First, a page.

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absolutely privileged as a matter of law. Alternatively, the defendants moved to dismiss the Webster-Heise's complaint because it failed to plead special damages which, as a corporation, it was required to do in a libel action.

In an accompanying memorandum, the defendants contended that, if permitted, the two actions would “intrude on the free flow of information to the United States Congress, and would violate well-settled common law and constitutional principles.” [Memorandum in Support of Defendants' Motion for Summary Judgment, May 3, 1982, at 1] The memorandum pointed out that CRS employee Lindahl was an energy expert who provided the Sun documents, along with other material on the octane reducing device, to investigators of the Subcommittee on Investigations and Oversight of the House Science and Technology Committee, which was engaged in a study of possible barriers in American society to the acceptance by large corporations of private inventions. The memorandum also pointed out that this action by Lindahl was consistent with the mandate of CRS, an information-gathering arm of Congress, created in 1970 “to collect . . . data having a bearing on legislation, and to make such data available and serviceable to committees” of Congress (2 U.S.C. § 166). According to the memorandum, the documents were not disclosed by Sun to anyone outside the company except Lindahl, and were provided to him only "for use in his official congressional work because Lindahl had told Anderson of his interest in the Webster-Heise device on at least two prior occasions." (Id. at 2]

Turning to their specific legal arguments, the defendants asserted that both the common law and constitutional considerations pointed "compellingly" to the conclusion that the communication of the documents by Sun to CRS was absolutely privileged. The defendants summarized their arguments as follows:

The common law clearly provides that communications preliminary to legislative and judicial proceedings are absolutely privileged even if such communications are false and malicious. The privilege is designed to remove all barriers to the free flow of information to our elected representatives. It applies to communications which are volunteered as well as compelled and it applies to preliminary communications occurring prior to any formal proceeding as well as to communications made while a proceeding is in progress so long as the communication relates in some way to a valid legislative inquiry.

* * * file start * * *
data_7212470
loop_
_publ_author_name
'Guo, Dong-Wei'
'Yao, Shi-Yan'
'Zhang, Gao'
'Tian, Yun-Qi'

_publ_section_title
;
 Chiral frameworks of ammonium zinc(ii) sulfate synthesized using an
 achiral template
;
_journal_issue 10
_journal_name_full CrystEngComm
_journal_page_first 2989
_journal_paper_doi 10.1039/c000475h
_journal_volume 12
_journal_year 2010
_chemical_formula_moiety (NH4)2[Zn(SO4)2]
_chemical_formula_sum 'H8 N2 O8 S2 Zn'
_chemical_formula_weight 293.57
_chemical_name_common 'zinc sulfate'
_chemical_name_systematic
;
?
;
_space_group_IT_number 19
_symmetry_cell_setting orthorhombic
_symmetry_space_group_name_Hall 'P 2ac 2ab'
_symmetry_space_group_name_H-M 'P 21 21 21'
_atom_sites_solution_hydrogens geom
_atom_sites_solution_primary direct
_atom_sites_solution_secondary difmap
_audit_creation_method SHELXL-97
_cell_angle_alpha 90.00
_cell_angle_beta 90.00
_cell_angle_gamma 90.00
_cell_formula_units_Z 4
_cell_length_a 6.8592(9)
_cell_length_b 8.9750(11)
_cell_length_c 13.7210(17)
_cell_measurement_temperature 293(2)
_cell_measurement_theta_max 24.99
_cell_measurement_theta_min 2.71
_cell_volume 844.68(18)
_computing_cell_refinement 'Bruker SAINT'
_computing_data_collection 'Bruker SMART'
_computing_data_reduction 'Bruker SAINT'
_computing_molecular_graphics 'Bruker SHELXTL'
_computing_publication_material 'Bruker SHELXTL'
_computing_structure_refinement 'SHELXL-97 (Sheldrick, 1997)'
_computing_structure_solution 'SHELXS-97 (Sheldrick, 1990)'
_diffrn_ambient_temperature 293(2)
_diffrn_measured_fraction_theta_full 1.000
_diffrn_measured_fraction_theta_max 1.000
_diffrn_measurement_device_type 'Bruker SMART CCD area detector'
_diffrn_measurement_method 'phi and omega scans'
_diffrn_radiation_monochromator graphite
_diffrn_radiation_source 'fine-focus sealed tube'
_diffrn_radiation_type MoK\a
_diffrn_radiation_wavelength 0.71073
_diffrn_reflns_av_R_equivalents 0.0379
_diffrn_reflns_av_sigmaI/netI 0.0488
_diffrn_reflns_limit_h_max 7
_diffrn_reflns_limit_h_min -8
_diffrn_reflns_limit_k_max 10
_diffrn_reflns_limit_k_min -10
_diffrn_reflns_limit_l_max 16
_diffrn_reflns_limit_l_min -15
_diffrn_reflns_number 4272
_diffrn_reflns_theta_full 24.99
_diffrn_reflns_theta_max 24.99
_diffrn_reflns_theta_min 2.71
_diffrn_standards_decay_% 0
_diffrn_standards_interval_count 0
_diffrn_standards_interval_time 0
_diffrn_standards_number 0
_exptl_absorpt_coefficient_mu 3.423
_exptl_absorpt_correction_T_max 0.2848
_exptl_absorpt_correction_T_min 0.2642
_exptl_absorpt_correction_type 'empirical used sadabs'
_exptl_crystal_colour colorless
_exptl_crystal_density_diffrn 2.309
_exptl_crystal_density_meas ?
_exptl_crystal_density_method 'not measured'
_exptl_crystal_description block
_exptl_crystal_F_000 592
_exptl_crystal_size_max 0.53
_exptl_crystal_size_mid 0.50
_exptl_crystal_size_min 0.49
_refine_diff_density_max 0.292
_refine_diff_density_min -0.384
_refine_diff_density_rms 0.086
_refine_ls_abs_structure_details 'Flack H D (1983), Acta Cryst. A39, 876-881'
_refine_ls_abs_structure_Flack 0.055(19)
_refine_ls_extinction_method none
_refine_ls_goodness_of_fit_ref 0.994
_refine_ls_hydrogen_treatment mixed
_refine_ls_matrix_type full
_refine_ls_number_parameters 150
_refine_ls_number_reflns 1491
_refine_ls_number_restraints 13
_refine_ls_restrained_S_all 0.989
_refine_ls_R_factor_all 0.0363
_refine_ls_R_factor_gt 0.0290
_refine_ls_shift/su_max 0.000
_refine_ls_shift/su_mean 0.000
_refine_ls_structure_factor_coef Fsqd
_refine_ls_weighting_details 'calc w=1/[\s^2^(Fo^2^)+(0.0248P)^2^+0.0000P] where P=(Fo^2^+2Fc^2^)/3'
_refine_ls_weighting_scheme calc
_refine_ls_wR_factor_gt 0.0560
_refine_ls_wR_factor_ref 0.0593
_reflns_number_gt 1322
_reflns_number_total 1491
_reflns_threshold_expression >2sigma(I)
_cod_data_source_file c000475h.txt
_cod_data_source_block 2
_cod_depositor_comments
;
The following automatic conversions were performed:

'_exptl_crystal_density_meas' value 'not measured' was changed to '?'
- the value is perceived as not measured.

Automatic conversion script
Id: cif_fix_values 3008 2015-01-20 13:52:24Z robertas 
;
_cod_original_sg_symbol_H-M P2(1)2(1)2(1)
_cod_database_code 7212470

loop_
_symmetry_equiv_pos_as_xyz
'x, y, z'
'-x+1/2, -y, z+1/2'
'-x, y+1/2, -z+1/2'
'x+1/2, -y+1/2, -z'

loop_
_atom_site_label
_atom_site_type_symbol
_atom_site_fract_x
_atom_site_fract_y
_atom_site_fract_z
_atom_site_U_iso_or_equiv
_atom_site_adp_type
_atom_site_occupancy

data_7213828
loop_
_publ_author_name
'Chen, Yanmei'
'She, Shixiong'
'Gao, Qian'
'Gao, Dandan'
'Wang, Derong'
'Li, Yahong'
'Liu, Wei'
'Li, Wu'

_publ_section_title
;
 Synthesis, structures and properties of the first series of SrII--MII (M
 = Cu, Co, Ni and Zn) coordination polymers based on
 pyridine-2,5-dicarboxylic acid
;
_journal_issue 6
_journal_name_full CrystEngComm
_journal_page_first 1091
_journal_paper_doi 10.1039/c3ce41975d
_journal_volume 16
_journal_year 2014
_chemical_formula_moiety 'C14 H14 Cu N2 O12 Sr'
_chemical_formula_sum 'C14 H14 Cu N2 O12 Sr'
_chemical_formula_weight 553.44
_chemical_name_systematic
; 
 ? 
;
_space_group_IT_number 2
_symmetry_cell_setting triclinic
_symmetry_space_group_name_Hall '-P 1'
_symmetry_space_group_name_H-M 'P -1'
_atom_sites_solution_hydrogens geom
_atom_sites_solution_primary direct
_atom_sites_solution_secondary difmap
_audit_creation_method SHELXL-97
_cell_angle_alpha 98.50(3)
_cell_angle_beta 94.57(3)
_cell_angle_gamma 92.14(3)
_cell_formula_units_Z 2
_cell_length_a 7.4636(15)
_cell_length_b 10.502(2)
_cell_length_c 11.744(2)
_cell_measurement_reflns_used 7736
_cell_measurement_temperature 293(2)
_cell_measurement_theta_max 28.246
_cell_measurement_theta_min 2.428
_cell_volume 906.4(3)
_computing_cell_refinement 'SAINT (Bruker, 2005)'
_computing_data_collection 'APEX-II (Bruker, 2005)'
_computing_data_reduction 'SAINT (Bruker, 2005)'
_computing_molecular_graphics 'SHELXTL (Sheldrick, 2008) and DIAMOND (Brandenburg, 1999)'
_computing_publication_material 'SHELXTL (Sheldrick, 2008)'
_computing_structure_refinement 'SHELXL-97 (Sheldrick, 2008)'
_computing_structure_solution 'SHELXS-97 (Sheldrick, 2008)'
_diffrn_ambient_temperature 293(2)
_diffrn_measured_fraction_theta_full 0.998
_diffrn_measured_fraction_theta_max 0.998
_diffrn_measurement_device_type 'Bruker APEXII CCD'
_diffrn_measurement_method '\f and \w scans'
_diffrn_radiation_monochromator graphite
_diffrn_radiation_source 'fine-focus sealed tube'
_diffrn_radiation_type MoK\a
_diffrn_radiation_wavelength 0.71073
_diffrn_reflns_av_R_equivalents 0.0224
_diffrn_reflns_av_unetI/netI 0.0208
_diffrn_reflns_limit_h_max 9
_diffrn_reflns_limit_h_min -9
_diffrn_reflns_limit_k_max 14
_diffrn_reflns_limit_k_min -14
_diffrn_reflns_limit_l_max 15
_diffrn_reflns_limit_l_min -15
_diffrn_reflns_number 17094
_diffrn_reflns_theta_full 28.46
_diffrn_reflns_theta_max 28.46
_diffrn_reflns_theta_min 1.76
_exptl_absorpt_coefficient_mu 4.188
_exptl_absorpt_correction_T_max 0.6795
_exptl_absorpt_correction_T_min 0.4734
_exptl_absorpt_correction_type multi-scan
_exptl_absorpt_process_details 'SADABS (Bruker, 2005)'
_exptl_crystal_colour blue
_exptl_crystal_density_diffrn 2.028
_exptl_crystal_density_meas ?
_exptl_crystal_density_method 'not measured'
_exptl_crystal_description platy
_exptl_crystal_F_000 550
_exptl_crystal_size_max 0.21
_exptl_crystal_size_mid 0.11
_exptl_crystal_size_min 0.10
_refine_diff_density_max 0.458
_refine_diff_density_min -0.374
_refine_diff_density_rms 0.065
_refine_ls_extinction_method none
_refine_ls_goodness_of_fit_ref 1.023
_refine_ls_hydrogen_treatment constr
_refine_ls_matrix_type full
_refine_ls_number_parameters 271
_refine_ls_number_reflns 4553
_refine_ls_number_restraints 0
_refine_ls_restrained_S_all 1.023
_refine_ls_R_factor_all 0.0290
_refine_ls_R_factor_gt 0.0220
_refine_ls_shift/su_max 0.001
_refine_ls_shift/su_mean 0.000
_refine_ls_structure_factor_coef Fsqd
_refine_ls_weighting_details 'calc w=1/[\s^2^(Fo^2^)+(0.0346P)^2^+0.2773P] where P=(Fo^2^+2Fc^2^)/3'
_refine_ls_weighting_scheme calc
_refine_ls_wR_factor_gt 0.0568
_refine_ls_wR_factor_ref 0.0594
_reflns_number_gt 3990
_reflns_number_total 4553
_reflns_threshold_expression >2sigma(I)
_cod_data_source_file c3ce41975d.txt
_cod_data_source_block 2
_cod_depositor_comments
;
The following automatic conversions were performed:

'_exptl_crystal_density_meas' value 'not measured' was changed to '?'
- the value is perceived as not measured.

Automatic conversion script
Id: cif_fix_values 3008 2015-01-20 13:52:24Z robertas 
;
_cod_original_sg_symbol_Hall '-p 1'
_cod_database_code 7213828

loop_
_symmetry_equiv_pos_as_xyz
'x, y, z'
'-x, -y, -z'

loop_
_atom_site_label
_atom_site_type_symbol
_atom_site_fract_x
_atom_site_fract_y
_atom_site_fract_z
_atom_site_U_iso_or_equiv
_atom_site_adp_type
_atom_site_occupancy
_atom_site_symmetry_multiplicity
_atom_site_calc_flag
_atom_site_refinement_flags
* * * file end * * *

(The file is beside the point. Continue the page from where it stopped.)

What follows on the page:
This privilege we submit should apply a fortiori to communications to the United States Congress. In the context of communications to Congress, this absolute privilege has constitutional overtones deriving from the Speech or Debate Clause and the First Amendment right to petition the Government. Several authoritative recent cases have emphasized the importance of Congress' information-gathering functions, and have pointed out that they must be carried out through informal as well as formal means and through aides and staffers as well as Congressmen and

Senators. The CRS is an integral part of Congress' infor

mation gathering process. (Id. at 14-15] The defendants put particular emphasis on those constitutional considerations which in their view in the case of a communication with the U.S. Congress buttressed the common law reasons for absolute privilege. Those considerations, they said, were embodied in the Speech or Debate Clause 1 and the First Amendment right to petition the government. Both the acquisition of information by Congress, protected by the former, and the communication of information to Congress, protected by the latter, were at issue in this case, the defendants asserted: